I’ve spent the two weeks thinking about the future. It isn’t necessarily a “New Year’s Resolution” or even a “Word for the Year” kind of pondering. It’s more of a “what do I want to be” kind of processing.
2017 was hard. I spent a vast majority of social gatherings silently pleaded with everyone I met not to say, “Well, it could be worse!” Because life in the Tromp house always seemed to become worse.
But somewhere in the tears, exhaustion, and bracing myself for what would come next, I began to redefine a few things. Big things.
Like the words, “I’m blessed.”
Are there any two words more misused than “I’m blessed”?
I want to feel myself part of things, of the great drift and swirl: not cut off, missing things, like being sent to bed early as a child, the blinds being drawn while the sun and cheerful voices came through the chink from the garden. ~Sylvia Plath
This weekend my daughter and I went exploring. Not in the woods as we normally would, but dumpster diving in a car repair shop, my mom’s wood shop, and my clock repair man’s trash bin.
We were on a mission, looking for things that are one thing, but look like another—funky car parts that look like elkhorn coral, cogs that look like eyes, injector pieces that look like the mouth of a butterfly fish. She’s working on an art piece for a competition where “weird wins.”
And going out to play and discover felt oh so good.
There’s a reason this blog is called Beautiful. Ugly. Me. The last few months have been undeniably difficult, but here’s the thing. They’ve been beautiful, too…and I missed it.
I was flipping back through some of the photos from the last few weeks and am in awe of what I found. I’m overwhelmed by the fact that the inanimate lens of my iPhone picked up what I failed to see.
So I’m taking a moment to step back and remind myself, and hopefully you, that goodness is available for those with eyes to see. That if I’m patient, I’ll stop sabotaging myself and find what I’ve been looking for all along.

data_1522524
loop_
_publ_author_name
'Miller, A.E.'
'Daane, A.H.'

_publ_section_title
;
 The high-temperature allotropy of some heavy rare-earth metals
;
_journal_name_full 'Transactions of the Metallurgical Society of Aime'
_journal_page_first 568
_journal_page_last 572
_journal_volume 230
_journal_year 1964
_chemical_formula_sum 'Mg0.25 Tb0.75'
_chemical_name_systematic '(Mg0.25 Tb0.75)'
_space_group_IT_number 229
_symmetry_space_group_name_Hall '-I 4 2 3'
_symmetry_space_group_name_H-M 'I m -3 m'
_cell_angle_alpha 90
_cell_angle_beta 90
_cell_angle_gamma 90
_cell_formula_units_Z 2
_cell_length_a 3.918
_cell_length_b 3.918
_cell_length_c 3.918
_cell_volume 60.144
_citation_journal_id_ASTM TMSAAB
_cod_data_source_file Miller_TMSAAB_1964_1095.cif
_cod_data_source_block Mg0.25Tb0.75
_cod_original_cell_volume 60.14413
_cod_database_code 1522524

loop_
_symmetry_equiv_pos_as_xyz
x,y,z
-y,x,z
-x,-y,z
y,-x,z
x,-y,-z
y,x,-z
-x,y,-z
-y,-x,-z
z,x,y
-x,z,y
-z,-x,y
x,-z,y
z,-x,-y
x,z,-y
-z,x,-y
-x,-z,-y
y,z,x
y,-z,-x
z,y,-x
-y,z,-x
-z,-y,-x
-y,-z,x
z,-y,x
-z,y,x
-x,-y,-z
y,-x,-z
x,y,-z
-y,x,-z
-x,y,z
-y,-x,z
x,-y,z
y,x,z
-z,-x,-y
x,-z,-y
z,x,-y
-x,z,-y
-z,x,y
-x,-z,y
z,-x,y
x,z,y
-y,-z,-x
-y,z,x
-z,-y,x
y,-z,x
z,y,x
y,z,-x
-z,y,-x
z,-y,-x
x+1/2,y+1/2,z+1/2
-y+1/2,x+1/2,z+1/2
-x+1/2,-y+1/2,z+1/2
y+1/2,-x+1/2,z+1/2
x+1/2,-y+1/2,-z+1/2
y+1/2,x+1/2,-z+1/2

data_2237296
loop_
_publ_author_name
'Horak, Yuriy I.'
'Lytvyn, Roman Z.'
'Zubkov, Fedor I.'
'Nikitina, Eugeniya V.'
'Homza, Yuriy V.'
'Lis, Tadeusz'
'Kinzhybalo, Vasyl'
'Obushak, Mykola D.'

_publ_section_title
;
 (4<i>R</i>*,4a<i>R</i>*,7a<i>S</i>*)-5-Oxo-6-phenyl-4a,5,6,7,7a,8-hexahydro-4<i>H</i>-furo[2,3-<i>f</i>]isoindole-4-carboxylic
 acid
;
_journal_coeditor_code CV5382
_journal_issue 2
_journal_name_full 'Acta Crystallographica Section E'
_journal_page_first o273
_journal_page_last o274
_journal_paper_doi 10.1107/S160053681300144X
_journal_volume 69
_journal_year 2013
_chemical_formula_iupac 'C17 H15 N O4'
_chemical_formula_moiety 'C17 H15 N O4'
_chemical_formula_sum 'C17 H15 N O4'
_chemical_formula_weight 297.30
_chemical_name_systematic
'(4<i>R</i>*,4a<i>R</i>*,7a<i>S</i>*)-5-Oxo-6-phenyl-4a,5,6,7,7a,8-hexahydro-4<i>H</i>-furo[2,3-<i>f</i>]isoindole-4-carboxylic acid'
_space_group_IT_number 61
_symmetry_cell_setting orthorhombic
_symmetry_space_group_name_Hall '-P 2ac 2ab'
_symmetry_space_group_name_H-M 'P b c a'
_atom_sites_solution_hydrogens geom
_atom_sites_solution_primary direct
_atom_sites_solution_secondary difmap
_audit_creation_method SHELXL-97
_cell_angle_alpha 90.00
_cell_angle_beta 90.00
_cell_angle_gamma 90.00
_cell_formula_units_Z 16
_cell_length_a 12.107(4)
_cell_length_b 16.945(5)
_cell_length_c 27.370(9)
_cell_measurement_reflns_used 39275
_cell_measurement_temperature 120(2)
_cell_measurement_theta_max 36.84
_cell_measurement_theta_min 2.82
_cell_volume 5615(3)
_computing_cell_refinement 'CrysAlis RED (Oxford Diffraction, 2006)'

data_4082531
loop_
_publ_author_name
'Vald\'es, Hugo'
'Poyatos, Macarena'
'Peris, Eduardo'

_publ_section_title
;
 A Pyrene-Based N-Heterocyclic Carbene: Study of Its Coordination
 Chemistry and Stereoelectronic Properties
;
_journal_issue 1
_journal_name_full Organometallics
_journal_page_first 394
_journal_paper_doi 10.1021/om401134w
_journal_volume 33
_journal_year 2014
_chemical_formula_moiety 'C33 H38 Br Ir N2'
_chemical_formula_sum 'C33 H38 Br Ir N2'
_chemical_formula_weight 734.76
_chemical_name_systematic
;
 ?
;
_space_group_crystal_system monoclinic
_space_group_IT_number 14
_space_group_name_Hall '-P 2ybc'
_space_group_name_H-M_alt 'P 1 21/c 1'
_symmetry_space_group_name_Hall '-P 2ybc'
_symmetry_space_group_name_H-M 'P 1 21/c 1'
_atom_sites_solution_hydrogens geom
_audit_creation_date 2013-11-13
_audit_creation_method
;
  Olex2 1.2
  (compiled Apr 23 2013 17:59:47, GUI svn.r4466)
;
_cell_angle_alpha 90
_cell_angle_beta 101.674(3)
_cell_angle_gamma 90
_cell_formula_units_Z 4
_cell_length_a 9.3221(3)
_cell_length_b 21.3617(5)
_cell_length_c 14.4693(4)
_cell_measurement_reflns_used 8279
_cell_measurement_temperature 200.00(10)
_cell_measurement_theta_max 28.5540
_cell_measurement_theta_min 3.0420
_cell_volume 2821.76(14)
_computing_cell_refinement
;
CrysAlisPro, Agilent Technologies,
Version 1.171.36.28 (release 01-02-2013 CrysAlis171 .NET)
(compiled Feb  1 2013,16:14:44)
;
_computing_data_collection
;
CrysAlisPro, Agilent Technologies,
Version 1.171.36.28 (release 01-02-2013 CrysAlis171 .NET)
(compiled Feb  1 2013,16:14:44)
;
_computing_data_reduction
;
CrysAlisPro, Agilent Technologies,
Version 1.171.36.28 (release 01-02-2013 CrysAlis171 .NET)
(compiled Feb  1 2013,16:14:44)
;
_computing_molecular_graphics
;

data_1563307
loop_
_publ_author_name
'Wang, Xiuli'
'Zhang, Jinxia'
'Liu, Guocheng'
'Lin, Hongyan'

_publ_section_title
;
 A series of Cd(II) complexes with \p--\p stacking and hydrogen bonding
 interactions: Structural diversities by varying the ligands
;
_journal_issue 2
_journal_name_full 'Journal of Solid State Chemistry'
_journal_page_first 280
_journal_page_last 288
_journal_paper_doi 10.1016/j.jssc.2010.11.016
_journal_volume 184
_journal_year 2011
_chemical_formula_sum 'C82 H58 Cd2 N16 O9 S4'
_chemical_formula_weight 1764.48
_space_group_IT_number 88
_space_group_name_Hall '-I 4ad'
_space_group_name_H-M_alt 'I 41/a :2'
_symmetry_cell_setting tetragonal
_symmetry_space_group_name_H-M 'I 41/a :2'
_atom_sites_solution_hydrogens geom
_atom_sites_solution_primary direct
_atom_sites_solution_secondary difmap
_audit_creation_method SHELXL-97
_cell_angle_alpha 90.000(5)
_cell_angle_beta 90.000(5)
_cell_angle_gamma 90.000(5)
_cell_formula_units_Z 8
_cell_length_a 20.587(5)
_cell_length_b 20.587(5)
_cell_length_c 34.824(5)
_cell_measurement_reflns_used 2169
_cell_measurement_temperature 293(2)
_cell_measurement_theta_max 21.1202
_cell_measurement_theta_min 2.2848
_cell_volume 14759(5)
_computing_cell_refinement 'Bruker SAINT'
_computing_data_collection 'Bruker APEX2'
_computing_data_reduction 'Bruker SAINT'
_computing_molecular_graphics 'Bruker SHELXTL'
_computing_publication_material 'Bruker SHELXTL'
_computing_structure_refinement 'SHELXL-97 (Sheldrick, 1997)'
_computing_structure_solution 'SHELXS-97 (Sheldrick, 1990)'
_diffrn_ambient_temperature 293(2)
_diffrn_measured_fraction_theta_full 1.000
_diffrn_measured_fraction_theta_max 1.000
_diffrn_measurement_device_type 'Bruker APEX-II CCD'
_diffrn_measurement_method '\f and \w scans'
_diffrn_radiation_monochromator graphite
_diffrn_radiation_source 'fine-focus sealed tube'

I have a confession to make. I adore a good superhero story.
Spiderman? Love it.
Dr. Strange? Down with it.
Frodo? Absolutely, completely in love.
And I can’t stop at story characters.
There’s something about real-life heroes like Florence Nightingale, Mother Theresa, C.S. Lewis, Rosa Parks, the former Marine I chatted with the other day, and a little girl I know who’s confined to a wheelchair who raised money to help the refugees in my town.
While all these heroes seem totally different from each other (and different from me and you), we ALL have one thing in common:
Hi all! I’m hanging out over at my friend Julie Dibble’s blog today. She’s an amazing woman of God…and we met on Twitter. True story. Anyway, Julie’s on vacation and needed a blog break. So I pulled an old blog post for her where my past self was preaching to my current self. Isn’t it amazing how often we need the SAME message. I trust you’ll enjoy the message again as well…
We’re coming up to the end of August, and my kids will soon be joining the ranks of bleary-eyed students returning to school. Summer is ending, and I’m not sure how I feel.
I don’t like endings.
I can’t quite see what’s coming next.
And my self-preservation kicks in screaming, “Run the other way, idiot!”
But as time ticks steadily down, it’s quite impossible to for us mere mortals sprint back up the time continuum.
I am, at my core, a storyteller. So it shouldn’t be surprising that I think we all have a story. We all have a family of origin. We all have some blend of disappointments and accomplishments, loves and hates, comforts and discomforts.
It explains why I still sometimes cringe away from someone moving a quick hand and love the smell of orange-spiced tea. It might explain why the sound of moving water comforts or frightens you. Why the smell of cherry pipe smoke makes you smile or spikes your heart rate.
A little over a year ago, I was walking through one of my favorite places—a local craft store—and picked up a book on Zentangles for my daughter. My girl has a distinct artistic bent, and I thought she’d have fun with these doodles.
Well, it wasn’t long until she was begging me to sit with her and try them.
“Babe,” I said. “I canNOT do those.” Big emphasis on the not.
But she persisted, batting her little girl eyelashes. So I sat my “haven’t had an art class since I was 12” self down to spend time with my girl. It was a decision based on the knowledge that it wouldn’t be long before I was too uncool to hang with the girls.